The FDA breakthrough device designation follows a pilot study where patients showed a 44% median reduction in seizures when treated with Neuroelectrics’ transcranial electrical stimulation platform.
Neuroelectrics’ Starstim device has been granted FDA breakthrough device designation to treat refractory focal epilepsy, following pilot study results that showed a significant reduction in seizure frequency with its use. The neuromodulation platform was used to treat 20 patients with transcranial electrical stimulation (tES).
The FDA’s decision follows results from the company’s latest nonrandomized, open-label, feasibility study, which included both adult and pediatric patients (over the age of 9 years) with medically refractory focal epilepsy. Investigators found that patients experienced 44% less seizures when following up after 8 weeks of treatment with the neuromodulation platform. Additionally, relative to baseline, 4 patients saw greater than 75% reduction in seizure frequency after being treated with the Starstim device.
“We are excited to receive the FDA breakthrough device designation for our lead program in refractory focal epilepsy,” Ana Maiques, cofounder and CEO, Neuroelectrics, said in a statement. “We hope that it will speed the evaluation of a new therapeutic modality that could potentially help patients who currently have no effective treatments available.”1
The treatment was administered to participants over 10 sessions for a 2-week period. Evaluations were given at baseline and at the 8-week mark, as well as during the stimulation sessions. The device employs a cloud-based mechanism, allowing treatment to occur anywhere, and treatment protocols are created thanks to personalized brain models.
“We are encouraged by the pilot study results, specifically by seizure suppression in patients whose seizures have not been controlled by drugs or surgery,” principal investigator Alexander Rotenberg, MD, PhD, said in a statement.1 “An effective noninvasive and nonpharmacologic antiseizure treatment option should improve our patients’ well-being and quality of life.”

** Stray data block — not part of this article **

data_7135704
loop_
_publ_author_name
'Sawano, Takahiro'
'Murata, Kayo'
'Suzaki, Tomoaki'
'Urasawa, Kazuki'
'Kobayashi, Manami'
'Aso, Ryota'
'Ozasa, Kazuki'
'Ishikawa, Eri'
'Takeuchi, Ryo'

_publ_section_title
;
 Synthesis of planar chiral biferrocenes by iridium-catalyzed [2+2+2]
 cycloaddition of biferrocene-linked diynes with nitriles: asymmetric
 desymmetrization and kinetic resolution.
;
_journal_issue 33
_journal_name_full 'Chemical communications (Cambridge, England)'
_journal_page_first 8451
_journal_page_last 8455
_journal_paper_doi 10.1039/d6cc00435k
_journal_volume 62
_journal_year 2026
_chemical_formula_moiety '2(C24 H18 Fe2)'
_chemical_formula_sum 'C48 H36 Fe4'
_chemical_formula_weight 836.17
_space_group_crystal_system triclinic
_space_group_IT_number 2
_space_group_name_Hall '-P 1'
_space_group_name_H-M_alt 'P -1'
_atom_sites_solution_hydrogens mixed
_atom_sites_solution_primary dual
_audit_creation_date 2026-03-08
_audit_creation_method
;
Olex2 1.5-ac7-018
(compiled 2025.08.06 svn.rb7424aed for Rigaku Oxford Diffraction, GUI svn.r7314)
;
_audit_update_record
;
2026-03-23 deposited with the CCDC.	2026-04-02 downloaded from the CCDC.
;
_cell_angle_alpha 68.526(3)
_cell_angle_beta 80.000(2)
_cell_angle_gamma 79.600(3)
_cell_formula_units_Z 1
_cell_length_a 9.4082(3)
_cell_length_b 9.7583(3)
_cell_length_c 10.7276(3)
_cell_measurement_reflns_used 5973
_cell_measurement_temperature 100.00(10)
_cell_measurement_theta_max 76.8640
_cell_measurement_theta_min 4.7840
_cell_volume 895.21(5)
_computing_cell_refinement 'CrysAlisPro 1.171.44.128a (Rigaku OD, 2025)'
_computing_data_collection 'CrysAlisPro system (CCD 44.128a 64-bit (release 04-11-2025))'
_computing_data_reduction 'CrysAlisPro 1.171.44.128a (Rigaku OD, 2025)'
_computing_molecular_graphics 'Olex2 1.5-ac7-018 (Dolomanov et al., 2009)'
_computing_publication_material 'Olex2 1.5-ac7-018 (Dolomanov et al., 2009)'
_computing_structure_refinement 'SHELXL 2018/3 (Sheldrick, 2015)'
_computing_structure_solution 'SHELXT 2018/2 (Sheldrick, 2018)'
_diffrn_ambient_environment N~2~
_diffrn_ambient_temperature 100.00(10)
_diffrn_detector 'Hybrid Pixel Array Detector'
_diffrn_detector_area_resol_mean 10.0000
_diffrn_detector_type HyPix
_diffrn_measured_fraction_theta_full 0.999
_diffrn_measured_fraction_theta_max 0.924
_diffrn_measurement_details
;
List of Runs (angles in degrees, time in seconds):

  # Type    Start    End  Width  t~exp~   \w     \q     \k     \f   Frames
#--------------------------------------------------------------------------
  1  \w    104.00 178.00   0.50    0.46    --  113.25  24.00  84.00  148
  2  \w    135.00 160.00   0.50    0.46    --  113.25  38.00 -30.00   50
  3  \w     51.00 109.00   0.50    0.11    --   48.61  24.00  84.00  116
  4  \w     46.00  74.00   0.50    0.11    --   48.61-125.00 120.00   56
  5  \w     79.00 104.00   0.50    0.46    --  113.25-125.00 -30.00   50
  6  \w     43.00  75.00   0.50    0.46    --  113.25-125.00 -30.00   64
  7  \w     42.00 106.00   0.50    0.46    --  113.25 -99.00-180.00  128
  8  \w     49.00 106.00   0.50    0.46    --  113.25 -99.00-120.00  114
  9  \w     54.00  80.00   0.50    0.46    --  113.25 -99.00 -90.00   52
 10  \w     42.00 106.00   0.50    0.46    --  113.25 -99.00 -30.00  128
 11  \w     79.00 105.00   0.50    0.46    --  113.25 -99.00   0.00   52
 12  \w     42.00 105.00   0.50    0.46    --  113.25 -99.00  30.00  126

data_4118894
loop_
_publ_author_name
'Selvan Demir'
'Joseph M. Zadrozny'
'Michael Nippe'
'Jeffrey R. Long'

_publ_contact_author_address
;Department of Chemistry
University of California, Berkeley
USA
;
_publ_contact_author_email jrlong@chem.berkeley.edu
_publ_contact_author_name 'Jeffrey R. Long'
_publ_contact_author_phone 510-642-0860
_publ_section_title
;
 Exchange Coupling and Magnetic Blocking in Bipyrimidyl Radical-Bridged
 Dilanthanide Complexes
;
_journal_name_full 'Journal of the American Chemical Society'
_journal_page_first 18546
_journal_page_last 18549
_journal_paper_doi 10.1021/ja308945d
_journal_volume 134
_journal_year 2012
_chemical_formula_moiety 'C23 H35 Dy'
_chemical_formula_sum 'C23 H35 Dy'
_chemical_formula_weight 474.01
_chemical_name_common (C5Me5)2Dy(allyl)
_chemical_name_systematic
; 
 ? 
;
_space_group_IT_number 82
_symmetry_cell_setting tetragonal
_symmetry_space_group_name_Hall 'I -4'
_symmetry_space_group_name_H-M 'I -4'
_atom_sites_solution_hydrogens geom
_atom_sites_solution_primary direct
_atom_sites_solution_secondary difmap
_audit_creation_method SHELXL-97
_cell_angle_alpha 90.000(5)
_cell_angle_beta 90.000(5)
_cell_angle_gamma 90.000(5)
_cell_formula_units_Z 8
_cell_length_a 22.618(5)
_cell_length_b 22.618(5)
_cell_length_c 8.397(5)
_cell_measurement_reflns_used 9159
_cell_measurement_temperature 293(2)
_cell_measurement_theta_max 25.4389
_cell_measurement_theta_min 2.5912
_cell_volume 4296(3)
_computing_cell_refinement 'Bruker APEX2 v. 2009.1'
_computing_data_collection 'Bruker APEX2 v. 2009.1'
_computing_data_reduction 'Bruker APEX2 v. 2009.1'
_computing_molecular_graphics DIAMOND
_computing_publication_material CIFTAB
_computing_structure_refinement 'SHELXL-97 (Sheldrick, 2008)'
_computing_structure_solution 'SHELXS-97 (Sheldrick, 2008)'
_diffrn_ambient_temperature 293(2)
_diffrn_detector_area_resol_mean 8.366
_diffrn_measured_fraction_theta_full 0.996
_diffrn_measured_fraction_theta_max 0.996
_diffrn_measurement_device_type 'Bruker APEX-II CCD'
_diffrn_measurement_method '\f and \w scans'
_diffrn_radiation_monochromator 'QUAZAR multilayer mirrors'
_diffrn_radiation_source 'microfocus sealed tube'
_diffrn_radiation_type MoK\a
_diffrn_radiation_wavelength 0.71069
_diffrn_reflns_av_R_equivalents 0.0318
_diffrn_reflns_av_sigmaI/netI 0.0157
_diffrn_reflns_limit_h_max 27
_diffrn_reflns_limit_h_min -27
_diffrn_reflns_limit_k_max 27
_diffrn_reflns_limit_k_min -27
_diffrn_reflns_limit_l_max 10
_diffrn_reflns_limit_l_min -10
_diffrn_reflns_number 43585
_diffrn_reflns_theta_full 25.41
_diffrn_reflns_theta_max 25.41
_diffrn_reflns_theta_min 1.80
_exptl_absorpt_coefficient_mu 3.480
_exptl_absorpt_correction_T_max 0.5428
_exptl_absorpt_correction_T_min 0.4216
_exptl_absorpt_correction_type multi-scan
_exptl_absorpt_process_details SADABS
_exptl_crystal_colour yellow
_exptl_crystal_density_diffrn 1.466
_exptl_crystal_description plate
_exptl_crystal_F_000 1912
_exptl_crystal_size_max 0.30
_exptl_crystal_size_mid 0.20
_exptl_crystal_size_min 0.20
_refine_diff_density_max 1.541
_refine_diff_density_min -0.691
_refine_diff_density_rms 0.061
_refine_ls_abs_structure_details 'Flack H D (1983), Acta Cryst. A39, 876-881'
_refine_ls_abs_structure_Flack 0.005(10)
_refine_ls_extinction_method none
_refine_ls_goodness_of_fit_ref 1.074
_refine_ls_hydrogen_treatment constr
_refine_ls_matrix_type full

Rotenberg, professor of neurology at Boston Children’s Hospital and Harvard Medical school, will now lead a pivotal study for Neuroelectrics to further evaluate safety and efficacy of the Starstim device. The multiple-site, randomized, double blinded parallel-group controlled study will divide 190 participants into treatment or sham groups.
Transcranial magnetic stimulation (TMS) and cathodal transcranial direct current stimulations (tDCS) are both noninvasive neurostimulation techniques, with the latter being used in the pilot study to determine its effect on seizure frequency compared to baseline. Used to incite underlying cortical excitability, tDCS emits a 1-2 mA unidirectional electrical current to the scalp of patients.
In addition to treating refractory focal epilepsy, TMS has previously been used in screenings for mild cognitive impairment (MCI) and to differentiate dementias, all noninvasively. A study earlier this year evaluated a random forest classifier on TMS in patients with MCI, with researchers employing a series of 3 binary classifiers, all of which resulted in high classification accuracy (range, 0.72-0.86), high precision (range, 0.72-0.90), high recall (range, 0.75-0.98) and high F1-scores (range, 0.78-0.92) in differentiation of neurodegenerative disorders. When a new classifier, trained and validated on the cohort of patients with MCI, was used, classification indices showed higher accuracy (range, 0.83-0.93), precision (range, 0.87-0.89), recall (range, 0.83-1.00), and F1 scores (range, 0.85-0.94).2